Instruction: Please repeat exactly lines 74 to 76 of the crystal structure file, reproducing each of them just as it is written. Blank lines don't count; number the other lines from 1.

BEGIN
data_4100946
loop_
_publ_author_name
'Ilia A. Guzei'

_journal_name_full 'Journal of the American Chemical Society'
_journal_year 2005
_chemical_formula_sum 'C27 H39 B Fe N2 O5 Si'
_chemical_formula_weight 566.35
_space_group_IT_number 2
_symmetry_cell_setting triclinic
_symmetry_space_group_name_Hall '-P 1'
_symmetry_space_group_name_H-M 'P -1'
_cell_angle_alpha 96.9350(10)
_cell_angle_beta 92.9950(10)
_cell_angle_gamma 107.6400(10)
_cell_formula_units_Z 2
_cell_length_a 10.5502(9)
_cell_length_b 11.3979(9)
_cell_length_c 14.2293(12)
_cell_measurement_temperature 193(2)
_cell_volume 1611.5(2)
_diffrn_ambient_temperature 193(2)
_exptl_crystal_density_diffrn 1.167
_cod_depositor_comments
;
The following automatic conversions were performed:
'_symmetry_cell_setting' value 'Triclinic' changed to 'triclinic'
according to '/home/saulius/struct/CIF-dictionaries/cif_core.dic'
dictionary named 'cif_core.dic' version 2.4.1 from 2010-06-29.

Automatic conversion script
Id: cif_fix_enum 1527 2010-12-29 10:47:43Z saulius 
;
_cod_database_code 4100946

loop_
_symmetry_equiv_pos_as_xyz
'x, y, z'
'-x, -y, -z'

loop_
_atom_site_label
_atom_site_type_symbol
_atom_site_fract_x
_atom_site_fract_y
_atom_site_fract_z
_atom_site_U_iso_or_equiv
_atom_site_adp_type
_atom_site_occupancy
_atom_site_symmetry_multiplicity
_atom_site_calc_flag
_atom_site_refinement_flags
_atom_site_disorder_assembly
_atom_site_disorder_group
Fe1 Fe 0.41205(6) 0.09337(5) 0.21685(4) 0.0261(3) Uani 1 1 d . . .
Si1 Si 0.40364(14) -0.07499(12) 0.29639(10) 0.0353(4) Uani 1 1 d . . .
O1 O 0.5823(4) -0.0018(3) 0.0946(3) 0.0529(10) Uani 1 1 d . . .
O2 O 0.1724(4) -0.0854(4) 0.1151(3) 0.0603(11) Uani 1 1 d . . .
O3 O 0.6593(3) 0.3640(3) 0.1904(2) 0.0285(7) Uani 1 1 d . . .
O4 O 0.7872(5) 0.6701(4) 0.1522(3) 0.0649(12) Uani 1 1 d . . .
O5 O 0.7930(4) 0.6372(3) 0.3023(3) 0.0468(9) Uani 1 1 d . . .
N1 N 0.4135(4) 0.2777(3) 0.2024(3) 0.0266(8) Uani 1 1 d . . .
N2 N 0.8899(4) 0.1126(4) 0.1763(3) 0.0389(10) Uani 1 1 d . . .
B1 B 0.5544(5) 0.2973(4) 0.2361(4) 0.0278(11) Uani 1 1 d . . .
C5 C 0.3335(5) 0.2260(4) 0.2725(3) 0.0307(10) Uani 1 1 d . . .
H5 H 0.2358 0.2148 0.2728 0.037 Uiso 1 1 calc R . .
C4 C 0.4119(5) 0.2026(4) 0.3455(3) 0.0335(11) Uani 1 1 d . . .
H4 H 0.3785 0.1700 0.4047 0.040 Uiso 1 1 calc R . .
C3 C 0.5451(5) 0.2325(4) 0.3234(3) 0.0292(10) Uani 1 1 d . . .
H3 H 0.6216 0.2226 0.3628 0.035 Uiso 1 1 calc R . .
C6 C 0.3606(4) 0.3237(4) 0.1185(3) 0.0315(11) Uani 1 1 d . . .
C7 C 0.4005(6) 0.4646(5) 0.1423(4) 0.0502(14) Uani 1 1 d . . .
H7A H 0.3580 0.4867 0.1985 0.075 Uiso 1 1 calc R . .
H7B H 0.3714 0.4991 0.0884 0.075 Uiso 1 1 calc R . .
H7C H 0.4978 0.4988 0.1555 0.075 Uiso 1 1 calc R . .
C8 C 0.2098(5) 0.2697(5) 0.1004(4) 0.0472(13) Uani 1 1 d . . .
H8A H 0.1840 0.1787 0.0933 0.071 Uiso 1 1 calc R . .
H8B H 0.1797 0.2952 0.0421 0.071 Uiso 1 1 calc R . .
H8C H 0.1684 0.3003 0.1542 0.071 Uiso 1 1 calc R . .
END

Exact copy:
H8A H 0.1840 0.1787 0.0933 0.071 Uiso 1 1 calc R . .
H8B H 0.1797 0.2952 0.0421 0.071 Uiso 1 1 calc R . .
H8C H 0.1684 0.3003 0.1542 0.071 Uiso 1 1 calc R . .